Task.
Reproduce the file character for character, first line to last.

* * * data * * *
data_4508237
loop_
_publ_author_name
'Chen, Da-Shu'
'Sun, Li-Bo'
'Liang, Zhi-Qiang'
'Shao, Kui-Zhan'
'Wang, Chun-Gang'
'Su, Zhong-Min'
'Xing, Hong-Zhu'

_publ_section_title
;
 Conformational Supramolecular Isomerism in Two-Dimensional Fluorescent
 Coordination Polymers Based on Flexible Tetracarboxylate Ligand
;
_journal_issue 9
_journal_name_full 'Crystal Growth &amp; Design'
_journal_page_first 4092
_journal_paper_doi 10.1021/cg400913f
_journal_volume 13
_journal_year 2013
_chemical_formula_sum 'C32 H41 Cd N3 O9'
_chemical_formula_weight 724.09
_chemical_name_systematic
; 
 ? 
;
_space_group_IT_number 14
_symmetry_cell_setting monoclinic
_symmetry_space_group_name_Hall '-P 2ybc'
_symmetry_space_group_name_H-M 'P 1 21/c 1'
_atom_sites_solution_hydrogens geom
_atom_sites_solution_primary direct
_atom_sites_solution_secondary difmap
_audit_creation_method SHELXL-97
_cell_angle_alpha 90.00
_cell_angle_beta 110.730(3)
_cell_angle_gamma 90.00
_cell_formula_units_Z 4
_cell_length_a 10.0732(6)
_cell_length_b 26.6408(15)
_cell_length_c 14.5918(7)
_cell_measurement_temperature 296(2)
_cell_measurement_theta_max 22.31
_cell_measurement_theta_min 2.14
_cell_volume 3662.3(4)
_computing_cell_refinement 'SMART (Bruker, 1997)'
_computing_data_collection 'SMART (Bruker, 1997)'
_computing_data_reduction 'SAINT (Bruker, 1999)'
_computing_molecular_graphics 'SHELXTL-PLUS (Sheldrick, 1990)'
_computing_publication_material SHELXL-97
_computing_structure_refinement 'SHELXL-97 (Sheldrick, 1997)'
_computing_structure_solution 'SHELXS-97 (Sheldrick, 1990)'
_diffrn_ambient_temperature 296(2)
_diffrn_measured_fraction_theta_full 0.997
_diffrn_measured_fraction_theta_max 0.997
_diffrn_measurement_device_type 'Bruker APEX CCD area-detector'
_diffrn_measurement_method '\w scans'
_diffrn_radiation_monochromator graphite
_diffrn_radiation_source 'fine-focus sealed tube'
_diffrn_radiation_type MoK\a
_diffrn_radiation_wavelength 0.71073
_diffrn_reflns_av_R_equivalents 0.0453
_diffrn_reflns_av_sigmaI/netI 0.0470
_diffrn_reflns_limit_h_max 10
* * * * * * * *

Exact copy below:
data_4508237
loop_
_publ_author_name
'Chen, Da-Shu'
'Sun, Li-Bo'
'Liang, Zhi-Qiang'
'Shao, Kui-Zhan'
'Wang, Chun-Gang'
'Su, Zhong-Min'
'Xing, Hong-Zhu'

_publ_section_title
;
 Conformational Supramolecular Isomerism in Two-Dimensional Fluorescent
 Coordination Polymers Based on Flexible Tetracarboxylate Ligand
;
_journal_issue 9
_journal_name_full 'Crystal Growth &amp; Design'
_journal_page_first 4092
_journal_paper_doi 10.1021/cg400913f
_journal_volume 13
_journal_year 2013
_chemical_formula_sum 'C32 H41 Cd N3 O9'
_chemical_formula_weight 724.09
_chemical_name_systematic
; 
 ? 
;
_space_group_IT_number 14
_symmetry_cell_setting monoclinic
_symmetry_space_group_name_Hall '-P 2ybc'
_symmetry_space_group_name_H-M 'P 1 21/c 1'
_atom_sites_solution_hydrogens geom
_atom_sites_solution_primary direct
_atom_sites_solution_secondary difmap
_audit_creation_method SHELXL-97
_cell_angle_alpha 90.00
_cell_angle_beta 110.730(3)
_cell_angle_gamma 90.00
_cell_formula_units_Z 4
_cell_length_a 10.0732(6)
_cell_length_b 26.6408(15)
_cell_length_c 14.5918(7)
_cell_measurement_temperature 296(2)
_cell_measurement_theta_max 22.31
_cell_measurement_theta_min 2.14
_cell_volume 3662.3(4)
_computing_cell_refinement 'SMART (Bruker, 1997)'
_computing_data_collection 'SMART (Bruker, 1997)'
_computing_data_reduction 'SAINT (Bruker, 1999)'
_computing_molecular_graphics 'SHELXTL-PLUS (Sheldrick, 1990)'
_computing_publication_material SHELXL-97
_computing_structure_refinement 'SHELXL-97 (Sheldrick, 1997)'
_computing_structure_solution 'SHELXS-97 (Sheldrick, 1990)'
_diffrn_ambient_temperature 296(2)
_diffrn_measured_fraction_theta_full 0.997
_diffrn_measured_fraction_theta_max 0.997
_diffrn_measurement_device_type 'Bruker APEX CCD area-detector'
_diffrn_measurement_method '\w scans'
_diffrn_radiation_monochromator graphite
_diffrn_radiation_source 'fine-focus sealed tube'
_diffrn_radiation_type MoK\a
_diffrn_radiation_wavelength 0.71073
_diffrn_reflns_av_R_equivalents 0.0453
_diffrn_reflns_av_sigmaI/netI 0.0470
_diffrn_reflns_limit_h_max 10